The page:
Childs Nerv Syst (2010) 26:155–162. DOI 10.1007/s00381-009-0977-5
The optimal surgical management of sylvian arachnoid cysts is debated. We present our experience in children who were treated endoscopically, focusing on the limits and complications of this approach.
Materials and methods Seventeen children with a temporosylvian arachnoid cyst have been treated using a purely temporal endoscopic approach.
Results In all but one case, the recognition of anatomical landmarks was obtained at the insertion of the endoscope. In one child, the orientation and opening of the basal cisterns were more difficult due to the thickness and opacity of the membranes. Nevertheless, it was possible to perform the cysto-cisternostomy endoscopically in all children with several stomies in 13. In one child, a venous bleeding occurred. There were no other intraoperative complications. There were no postoperative cerebrospinal fluid leaks. In two patients, a symptomatic subdural collection developed which required a transient subdural-peritoneal shunt. No subdural collection was noted on a delayed follow-up (mean, 23 months). Preoperative symptoms related to the mass effect exerted by the cyst resolved in all children. Two children presented a recurrence, 12 and 20 months after endoscopic surgery, respectively. At the redo-endoscopy, the stomies were found to be closed. Their reopening resulted in the disappearance of the symptoms.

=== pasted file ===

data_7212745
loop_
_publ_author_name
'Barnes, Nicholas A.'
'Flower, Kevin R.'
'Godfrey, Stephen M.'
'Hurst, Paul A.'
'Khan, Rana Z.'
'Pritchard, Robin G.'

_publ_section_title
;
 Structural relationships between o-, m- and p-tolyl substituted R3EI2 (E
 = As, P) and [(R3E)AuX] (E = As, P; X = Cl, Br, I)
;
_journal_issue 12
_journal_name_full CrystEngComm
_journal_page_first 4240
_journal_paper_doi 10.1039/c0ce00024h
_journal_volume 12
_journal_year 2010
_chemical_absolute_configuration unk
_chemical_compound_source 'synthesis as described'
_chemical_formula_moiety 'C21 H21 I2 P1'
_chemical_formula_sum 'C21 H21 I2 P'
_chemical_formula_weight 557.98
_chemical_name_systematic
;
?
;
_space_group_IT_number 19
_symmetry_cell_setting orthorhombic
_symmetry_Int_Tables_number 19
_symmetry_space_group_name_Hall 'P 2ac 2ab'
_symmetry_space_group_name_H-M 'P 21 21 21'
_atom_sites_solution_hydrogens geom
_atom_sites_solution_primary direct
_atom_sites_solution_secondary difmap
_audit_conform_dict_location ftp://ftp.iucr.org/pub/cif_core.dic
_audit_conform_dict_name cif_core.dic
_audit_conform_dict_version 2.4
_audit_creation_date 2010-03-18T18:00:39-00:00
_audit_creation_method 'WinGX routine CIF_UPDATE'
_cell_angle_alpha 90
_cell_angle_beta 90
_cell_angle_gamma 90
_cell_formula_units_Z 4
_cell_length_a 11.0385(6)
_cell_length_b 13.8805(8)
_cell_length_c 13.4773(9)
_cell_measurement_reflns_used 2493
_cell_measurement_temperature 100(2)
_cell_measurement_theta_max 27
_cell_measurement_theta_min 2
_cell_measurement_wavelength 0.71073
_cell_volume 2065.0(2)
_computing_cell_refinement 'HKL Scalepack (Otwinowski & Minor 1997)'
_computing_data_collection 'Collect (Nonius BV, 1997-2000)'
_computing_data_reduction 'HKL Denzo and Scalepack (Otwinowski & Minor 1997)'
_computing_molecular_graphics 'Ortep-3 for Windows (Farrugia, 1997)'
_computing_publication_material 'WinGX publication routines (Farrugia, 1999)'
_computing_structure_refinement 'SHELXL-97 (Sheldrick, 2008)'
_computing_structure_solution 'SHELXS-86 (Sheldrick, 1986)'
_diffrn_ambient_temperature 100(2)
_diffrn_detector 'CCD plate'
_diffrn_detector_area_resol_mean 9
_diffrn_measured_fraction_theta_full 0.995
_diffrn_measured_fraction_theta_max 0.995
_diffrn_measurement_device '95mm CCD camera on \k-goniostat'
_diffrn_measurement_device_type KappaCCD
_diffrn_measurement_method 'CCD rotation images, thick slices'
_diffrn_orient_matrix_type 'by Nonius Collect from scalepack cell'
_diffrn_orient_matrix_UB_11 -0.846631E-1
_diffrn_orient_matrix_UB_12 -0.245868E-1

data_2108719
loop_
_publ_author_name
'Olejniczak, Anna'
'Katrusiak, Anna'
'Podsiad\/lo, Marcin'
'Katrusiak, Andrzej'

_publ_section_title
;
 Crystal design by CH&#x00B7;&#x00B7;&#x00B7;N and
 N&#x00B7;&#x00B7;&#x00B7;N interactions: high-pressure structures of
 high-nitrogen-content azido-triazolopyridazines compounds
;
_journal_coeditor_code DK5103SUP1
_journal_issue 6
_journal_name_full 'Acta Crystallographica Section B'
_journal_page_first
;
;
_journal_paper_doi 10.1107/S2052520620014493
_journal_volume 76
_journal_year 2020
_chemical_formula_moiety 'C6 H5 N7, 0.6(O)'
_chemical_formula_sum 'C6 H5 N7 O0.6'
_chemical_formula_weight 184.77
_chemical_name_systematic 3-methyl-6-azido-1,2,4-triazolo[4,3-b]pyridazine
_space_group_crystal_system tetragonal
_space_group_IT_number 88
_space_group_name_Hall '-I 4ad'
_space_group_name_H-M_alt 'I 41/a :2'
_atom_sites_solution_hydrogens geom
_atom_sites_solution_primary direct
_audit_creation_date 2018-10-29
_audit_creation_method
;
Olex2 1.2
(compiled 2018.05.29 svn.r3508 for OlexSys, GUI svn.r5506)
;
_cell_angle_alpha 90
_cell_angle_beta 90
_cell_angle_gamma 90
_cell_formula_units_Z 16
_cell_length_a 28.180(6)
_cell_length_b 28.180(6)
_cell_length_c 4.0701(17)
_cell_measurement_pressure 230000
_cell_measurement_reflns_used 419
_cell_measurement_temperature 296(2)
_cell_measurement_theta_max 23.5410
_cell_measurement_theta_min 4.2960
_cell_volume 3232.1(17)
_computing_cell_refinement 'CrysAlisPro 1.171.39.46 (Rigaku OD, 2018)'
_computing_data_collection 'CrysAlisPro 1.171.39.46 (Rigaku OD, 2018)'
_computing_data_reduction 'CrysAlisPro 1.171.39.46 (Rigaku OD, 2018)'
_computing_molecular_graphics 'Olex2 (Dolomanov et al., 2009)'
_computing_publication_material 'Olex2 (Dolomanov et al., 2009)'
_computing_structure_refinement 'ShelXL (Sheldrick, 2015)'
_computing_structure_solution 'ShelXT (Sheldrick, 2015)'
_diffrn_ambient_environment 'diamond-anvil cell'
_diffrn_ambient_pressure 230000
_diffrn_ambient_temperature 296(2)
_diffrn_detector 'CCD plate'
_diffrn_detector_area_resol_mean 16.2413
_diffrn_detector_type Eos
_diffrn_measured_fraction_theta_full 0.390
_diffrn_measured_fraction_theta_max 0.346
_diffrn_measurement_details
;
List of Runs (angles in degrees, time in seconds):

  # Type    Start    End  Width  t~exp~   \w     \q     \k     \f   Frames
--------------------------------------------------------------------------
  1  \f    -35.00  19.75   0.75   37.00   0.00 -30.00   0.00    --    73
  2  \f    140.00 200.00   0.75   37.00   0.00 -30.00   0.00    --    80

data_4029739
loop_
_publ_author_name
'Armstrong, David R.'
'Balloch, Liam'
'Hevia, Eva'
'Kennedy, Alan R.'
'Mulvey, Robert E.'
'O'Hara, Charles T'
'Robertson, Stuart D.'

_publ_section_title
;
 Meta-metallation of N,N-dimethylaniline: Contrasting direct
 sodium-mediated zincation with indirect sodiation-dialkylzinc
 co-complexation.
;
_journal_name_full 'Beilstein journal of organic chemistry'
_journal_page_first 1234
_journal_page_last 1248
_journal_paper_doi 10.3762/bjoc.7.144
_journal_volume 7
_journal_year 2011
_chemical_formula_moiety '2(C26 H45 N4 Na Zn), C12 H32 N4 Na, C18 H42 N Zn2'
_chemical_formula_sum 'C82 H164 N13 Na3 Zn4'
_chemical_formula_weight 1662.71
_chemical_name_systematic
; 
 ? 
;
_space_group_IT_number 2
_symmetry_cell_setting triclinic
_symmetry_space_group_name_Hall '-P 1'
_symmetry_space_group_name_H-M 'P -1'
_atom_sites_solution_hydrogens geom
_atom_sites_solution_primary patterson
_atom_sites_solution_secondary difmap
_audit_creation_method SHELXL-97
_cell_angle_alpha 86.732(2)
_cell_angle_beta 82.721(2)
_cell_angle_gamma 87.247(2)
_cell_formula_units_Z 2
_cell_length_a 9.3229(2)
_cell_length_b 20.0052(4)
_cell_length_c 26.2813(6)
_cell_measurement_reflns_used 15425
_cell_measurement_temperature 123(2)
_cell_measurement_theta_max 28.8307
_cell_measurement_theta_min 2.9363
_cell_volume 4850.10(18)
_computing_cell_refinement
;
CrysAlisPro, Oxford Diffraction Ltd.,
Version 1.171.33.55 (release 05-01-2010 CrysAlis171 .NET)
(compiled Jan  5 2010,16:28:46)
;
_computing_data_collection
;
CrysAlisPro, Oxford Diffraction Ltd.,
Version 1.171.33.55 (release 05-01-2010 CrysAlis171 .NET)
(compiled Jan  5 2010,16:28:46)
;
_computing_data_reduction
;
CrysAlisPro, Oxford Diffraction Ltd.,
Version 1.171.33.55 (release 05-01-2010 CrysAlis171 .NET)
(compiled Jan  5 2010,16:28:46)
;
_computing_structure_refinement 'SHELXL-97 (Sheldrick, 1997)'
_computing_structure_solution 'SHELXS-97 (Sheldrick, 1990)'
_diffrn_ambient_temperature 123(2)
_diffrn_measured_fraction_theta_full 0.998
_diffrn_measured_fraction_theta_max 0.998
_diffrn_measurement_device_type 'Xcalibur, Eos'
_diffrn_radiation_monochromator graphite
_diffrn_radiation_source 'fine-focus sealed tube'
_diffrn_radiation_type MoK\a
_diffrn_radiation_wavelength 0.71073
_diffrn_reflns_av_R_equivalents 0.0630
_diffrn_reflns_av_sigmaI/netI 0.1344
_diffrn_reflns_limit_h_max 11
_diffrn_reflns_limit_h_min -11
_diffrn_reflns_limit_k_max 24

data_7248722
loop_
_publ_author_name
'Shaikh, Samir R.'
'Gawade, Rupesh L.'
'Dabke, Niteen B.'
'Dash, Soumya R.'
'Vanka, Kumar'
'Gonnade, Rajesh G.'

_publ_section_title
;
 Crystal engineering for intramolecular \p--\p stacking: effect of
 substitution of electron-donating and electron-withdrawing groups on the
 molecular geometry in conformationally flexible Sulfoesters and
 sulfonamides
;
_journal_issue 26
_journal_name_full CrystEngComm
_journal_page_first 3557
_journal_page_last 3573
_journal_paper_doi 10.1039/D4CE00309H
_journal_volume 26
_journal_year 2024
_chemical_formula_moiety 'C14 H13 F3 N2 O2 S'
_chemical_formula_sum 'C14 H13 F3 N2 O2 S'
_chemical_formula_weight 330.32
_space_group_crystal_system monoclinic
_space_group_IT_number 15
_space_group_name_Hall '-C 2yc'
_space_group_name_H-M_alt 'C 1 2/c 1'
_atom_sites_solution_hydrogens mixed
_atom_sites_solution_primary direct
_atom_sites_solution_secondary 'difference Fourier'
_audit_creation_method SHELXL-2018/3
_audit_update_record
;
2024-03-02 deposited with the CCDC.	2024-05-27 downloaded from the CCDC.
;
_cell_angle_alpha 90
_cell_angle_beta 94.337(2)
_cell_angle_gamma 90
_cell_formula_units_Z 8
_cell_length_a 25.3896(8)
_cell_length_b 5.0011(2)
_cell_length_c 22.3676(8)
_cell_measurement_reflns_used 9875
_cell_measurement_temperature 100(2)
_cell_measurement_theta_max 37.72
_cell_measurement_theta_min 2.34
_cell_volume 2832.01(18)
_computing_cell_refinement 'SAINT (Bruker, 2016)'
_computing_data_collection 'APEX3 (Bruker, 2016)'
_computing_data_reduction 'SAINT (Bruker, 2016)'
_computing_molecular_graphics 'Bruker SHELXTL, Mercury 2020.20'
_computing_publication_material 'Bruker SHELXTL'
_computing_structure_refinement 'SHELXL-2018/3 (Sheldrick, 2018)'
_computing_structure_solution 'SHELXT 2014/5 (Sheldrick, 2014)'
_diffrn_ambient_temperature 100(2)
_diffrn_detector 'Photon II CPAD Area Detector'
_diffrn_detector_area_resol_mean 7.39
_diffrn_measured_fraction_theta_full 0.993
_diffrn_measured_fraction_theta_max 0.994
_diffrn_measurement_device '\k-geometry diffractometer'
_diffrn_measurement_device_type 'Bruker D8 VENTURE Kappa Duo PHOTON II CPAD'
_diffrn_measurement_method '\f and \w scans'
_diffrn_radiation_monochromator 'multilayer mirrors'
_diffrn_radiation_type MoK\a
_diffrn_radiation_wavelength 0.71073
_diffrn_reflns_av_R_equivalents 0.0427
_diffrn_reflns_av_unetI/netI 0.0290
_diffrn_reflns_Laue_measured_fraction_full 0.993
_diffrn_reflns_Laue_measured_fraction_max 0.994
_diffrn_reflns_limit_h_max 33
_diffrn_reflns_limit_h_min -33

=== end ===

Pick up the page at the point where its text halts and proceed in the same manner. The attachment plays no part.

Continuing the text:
Conclusions An endoscopic approach can be used safely in the management of sylvian arachnoid cysts. An effective opening of the deep arachnoid membranes into the basal cisterns could be performed in all patients with the resolution of the preoperative symptoms. However, the long-term efficacy of the stoma needs to be assessed.